I don’t remember when chai tea became a thing in the USA. A quick Google and Wikipedia search gave me no help beyond “in recent years”, however I have an educated guess, at least as to when I first heard about it. I recall first hearing about this drink that everyone kept referring to as chai tea shortly after I went to college. I wasn’t a big tea drinker by any means. My mom occasionally made chamomile tea for my brother and I when we were sick, but between the fact that we didn’t live with my mom and the fact that chamomile is revolting, I didn’t develop a liking for tea.
During my first year of college, I lived on the same floor as a girl named Amy who I had multiple Spanish classes with. Amy and I regularly spent time in her dorm room studying for class. As Amy was an avid tea drinker, this lead to her often offering me tea. Though I politely declined a few times, eventually I started having a cup every now and again. My usual fare was raspberry or Earl Grey, but Amy almost always had a tea she referred to as masala chai. In one of the very few conversations my mom and I had during my college years, I asked her about this tea, only to learn that masala chai was the same thing that most people around me — including my mom — regularly referred to as chai tea.
I was left in a bit of a conundrum mentally. Amy’s tea smelled really good. Since I was still relatively new to liking tea, I preferred to play it safe with the teas I liked, however based on smell alone, I figured that chai was a tea that I’d like. On the other hand, I’d regularly heard both sides of my black coffee drinking, eat the same meals for life family talking about how chai tea wasn’t just bad. No. Chai tea was part of a foreigner conspiracy to tear apart what it means to be American.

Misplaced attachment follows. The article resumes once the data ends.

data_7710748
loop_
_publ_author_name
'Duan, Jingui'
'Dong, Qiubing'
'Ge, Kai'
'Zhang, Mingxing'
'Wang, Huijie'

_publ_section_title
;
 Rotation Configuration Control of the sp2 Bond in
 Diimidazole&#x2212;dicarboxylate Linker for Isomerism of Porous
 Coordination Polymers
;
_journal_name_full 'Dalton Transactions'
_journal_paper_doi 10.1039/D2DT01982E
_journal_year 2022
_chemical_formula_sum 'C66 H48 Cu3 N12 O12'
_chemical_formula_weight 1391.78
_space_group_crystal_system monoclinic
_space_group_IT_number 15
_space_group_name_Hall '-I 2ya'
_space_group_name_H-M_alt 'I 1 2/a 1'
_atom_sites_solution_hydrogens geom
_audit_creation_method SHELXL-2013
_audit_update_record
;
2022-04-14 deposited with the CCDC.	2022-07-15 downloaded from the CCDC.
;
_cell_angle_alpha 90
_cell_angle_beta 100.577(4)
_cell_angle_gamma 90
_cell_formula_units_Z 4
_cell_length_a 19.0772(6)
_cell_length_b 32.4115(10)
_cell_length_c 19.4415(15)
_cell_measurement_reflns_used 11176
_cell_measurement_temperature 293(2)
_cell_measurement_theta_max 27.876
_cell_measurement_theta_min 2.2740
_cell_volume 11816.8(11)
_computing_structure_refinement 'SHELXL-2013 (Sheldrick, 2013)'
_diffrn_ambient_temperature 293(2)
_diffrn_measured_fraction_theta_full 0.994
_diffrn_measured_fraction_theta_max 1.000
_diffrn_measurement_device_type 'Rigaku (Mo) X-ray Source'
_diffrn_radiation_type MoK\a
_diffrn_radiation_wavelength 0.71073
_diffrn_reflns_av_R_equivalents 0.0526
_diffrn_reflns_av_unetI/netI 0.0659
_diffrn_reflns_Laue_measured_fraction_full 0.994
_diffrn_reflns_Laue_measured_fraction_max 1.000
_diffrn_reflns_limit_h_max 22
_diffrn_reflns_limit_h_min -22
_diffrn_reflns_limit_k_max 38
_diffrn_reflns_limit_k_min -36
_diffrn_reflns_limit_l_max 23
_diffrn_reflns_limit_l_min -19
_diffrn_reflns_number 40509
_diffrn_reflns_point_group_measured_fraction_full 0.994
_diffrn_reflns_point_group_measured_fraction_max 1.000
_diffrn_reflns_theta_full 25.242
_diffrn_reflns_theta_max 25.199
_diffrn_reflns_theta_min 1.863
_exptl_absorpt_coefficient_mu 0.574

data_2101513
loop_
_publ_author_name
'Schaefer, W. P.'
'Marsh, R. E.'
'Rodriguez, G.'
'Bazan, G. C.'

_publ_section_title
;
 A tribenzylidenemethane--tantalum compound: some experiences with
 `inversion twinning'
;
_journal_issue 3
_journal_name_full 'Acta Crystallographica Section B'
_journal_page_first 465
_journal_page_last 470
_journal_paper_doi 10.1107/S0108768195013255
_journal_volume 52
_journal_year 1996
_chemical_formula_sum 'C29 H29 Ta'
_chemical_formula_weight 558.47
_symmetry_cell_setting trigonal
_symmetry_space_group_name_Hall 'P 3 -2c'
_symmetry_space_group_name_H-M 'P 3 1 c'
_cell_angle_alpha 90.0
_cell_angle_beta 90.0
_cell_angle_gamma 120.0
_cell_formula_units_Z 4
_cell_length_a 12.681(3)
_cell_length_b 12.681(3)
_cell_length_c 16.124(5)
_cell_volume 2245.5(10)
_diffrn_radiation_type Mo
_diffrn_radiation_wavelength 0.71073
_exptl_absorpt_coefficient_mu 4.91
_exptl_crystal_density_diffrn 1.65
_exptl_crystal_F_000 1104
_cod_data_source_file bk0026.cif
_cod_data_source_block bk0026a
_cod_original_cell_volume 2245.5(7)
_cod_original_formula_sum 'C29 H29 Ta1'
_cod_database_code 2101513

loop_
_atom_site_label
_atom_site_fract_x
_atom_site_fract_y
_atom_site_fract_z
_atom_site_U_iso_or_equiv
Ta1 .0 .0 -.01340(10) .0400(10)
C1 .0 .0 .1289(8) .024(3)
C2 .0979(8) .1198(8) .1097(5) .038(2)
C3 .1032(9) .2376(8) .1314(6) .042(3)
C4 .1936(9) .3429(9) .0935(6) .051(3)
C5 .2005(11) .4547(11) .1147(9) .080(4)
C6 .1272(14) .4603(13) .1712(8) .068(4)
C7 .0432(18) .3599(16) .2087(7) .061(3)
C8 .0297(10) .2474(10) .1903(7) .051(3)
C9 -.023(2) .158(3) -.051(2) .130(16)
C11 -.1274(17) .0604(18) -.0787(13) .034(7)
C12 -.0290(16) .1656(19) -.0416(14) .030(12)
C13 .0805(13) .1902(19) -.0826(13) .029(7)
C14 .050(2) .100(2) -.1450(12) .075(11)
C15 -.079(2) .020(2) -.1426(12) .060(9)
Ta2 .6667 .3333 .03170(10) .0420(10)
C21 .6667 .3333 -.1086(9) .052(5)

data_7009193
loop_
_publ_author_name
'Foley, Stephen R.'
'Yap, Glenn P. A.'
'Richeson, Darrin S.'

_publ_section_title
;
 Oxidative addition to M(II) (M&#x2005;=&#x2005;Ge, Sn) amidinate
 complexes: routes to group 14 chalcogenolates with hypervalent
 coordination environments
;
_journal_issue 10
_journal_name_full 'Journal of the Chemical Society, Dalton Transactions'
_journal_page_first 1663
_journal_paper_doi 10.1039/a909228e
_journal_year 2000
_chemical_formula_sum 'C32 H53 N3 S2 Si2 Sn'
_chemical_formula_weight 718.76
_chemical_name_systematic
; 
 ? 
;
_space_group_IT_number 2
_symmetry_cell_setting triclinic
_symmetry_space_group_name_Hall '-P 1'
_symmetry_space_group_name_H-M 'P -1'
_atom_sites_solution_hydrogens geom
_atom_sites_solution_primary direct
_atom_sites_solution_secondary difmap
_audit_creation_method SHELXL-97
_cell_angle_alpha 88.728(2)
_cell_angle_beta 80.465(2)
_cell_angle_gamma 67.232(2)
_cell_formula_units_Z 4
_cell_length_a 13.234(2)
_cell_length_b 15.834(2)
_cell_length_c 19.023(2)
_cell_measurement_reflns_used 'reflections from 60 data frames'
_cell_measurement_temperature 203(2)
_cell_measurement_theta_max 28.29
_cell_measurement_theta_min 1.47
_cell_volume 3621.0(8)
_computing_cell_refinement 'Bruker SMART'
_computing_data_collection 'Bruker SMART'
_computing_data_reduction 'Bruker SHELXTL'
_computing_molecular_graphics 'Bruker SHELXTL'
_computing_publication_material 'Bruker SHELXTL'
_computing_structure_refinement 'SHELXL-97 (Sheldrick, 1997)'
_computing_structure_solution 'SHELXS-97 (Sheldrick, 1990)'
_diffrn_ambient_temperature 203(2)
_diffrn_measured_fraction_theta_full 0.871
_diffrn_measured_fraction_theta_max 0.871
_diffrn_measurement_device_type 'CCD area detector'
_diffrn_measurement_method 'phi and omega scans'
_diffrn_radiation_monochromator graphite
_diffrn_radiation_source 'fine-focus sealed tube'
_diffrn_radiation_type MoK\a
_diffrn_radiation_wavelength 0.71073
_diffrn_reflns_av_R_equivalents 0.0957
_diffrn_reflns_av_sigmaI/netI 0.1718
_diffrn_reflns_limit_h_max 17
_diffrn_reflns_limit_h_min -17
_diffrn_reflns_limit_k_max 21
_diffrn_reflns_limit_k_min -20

I can’t recall exactly who in my family said those words. I have my guesses, but names are better left unsaid when a ten-year-old memory is fuzzy. But I do remember the sentiment coming up more than once. This benign drink — one that smelled really good — was as dangerous to my American identity now as communism was in the 1980s, hippie counterculture was in the 1960s, and alcohol was in the late 1920s.
Of course, chai isn’t going to destroy America. That’s just silly. I had a wonderful chai tea latte from Panera a few weeks ago. No one died. I also had black coffee with my breakfast this morning. It was lovely too. I knew I liked black coffee when I was studying with Amy. I didn’t know I liked chai tea. And the reason I didn’t know was because I was afraid to try it, afraid to be associated with something that my family didn’t approve of, and most of all, afraid to open up to something that was not like the drinks I had grown up consuming.
I graduated in a class of 140 students. Of those students, 137 were white America, 2 were of South Korean descent (though still American), and 1 was an exchange student from Norway. I was not surrounded by diversity of race nor by diversity of religion. Political diversity was a little more existent in my school, though most students — myself included — held opinions that where extremely conservative and extremely driven by both the molding of our parents and a religious upbringing. While there were some who treated every with love, care, and compassion, these political and religious views were often combined with views that blended racism, sexism, homophobia, and nationalism into a belief system that was not only considered to be acceptable, but in some cases encouraged. While I didn’t agree with every opinion that was taught to me, I vividly recall being in speech class and debating against a female student on the topic of abortion. My argument, pro-life, was one that I believed in not because I went to church regularly or because I was particularly religious, but because that what I had learned was right.